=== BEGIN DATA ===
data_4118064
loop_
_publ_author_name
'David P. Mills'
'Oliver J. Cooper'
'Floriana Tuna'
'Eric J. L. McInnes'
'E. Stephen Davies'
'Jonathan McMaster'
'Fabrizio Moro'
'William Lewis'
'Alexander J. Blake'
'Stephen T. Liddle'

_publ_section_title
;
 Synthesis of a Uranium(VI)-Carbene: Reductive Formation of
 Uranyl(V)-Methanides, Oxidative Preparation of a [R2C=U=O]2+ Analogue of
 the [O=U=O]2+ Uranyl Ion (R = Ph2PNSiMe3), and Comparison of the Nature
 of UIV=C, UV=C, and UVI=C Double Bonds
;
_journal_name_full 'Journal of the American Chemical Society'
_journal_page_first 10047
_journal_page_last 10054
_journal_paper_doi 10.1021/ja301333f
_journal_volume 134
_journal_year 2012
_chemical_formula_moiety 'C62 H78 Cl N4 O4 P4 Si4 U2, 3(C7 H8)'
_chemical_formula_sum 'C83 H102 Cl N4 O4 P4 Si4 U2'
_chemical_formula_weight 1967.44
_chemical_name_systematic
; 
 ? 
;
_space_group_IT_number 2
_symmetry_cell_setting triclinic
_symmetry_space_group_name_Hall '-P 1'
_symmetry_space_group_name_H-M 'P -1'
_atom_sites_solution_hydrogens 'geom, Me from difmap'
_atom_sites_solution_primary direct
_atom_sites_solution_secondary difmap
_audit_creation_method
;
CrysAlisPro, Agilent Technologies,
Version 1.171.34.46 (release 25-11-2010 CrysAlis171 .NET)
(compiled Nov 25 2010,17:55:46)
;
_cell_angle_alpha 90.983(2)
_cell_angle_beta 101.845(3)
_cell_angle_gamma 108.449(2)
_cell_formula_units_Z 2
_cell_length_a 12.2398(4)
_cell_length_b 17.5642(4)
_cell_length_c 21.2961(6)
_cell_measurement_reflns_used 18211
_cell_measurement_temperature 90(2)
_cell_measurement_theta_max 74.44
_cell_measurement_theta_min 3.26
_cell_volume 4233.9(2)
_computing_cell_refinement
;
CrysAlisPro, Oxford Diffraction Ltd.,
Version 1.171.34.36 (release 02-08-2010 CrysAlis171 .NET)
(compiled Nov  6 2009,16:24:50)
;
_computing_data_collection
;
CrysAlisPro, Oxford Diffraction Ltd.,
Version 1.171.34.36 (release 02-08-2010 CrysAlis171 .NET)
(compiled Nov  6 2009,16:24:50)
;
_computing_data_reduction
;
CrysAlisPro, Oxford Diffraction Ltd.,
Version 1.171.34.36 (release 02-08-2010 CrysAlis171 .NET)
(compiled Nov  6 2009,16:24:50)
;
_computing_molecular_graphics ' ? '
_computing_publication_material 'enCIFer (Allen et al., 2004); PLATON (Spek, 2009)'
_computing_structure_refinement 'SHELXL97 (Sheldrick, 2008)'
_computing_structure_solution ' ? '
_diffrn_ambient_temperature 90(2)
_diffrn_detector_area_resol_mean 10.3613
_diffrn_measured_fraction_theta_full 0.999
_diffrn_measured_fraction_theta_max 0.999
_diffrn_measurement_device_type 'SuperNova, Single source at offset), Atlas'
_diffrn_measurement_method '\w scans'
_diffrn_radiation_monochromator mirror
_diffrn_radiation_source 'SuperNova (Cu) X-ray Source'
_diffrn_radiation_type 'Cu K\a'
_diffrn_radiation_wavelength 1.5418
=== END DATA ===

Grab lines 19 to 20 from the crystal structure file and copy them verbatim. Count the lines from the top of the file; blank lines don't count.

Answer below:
 of UIV=C, UV=C, and UVI=C Double Bonds
;